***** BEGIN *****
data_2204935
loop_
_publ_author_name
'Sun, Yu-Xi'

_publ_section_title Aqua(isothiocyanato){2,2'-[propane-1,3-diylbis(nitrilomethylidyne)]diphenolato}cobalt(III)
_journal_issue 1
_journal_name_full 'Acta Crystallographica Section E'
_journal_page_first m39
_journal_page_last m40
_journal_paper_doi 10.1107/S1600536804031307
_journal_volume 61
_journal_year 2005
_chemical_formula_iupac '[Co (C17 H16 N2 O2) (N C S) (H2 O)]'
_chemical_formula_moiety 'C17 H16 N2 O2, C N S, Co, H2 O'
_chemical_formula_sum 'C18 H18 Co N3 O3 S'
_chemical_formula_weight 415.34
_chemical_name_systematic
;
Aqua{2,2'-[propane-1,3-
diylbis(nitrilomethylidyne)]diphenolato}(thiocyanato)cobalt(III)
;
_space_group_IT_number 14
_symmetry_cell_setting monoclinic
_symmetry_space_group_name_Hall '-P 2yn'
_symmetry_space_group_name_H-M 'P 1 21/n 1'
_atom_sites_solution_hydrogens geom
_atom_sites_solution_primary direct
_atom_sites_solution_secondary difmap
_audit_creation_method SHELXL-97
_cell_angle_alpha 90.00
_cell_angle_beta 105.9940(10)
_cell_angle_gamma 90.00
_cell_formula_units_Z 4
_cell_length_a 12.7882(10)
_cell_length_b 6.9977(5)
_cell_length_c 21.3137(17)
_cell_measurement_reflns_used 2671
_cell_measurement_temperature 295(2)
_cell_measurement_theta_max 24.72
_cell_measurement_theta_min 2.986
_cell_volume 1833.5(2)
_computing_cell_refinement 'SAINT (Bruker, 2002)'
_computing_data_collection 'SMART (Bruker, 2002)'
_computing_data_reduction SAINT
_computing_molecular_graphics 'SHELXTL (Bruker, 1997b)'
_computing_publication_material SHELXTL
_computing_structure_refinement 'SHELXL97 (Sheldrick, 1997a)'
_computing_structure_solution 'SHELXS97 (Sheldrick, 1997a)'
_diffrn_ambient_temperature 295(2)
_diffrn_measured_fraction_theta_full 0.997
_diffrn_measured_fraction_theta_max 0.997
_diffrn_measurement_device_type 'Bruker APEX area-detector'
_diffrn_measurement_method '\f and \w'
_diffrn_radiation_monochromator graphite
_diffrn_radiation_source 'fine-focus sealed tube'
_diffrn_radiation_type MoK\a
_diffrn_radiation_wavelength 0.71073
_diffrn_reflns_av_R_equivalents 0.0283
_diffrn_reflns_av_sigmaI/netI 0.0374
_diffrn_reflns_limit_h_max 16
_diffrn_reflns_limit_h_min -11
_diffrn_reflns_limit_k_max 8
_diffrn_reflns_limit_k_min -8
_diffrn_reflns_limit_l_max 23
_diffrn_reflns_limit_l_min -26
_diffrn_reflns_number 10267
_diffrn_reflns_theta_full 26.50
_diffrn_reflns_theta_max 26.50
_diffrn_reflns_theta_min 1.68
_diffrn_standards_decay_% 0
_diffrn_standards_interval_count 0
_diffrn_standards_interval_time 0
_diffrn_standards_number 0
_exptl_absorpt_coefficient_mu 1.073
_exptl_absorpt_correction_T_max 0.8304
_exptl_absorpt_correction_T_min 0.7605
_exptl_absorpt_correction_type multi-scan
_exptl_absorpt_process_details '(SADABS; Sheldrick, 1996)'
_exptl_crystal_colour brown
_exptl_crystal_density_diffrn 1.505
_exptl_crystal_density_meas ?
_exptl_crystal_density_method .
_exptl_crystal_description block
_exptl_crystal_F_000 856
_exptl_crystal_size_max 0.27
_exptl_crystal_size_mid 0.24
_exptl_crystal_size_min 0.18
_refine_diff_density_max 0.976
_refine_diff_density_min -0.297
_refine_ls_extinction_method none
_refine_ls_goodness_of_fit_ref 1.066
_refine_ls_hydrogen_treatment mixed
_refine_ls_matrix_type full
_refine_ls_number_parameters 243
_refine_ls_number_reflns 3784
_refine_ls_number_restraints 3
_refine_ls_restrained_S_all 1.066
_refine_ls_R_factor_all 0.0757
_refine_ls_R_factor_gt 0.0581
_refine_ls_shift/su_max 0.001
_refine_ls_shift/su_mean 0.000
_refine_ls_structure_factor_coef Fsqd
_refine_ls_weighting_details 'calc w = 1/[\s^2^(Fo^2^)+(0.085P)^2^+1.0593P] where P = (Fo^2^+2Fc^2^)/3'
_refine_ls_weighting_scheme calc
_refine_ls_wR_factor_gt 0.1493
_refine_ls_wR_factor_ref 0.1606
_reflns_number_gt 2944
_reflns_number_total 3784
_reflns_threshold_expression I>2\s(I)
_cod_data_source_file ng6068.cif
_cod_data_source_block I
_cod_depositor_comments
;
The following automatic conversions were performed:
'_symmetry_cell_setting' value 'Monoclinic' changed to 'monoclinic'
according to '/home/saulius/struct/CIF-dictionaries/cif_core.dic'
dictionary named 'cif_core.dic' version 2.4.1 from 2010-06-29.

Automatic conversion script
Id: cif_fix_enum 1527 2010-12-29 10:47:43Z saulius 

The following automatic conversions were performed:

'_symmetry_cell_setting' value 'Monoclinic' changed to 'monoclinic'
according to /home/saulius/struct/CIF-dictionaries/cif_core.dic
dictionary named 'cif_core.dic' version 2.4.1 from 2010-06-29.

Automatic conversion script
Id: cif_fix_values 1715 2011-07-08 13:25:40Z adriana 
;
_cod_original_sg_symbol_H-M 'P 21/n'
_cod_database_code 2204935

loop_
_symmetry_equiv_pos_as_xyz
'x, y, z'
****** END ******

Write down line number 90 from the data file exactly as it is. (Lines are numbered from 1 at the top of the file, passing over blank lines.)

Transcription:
_refine_ls_extinction_method none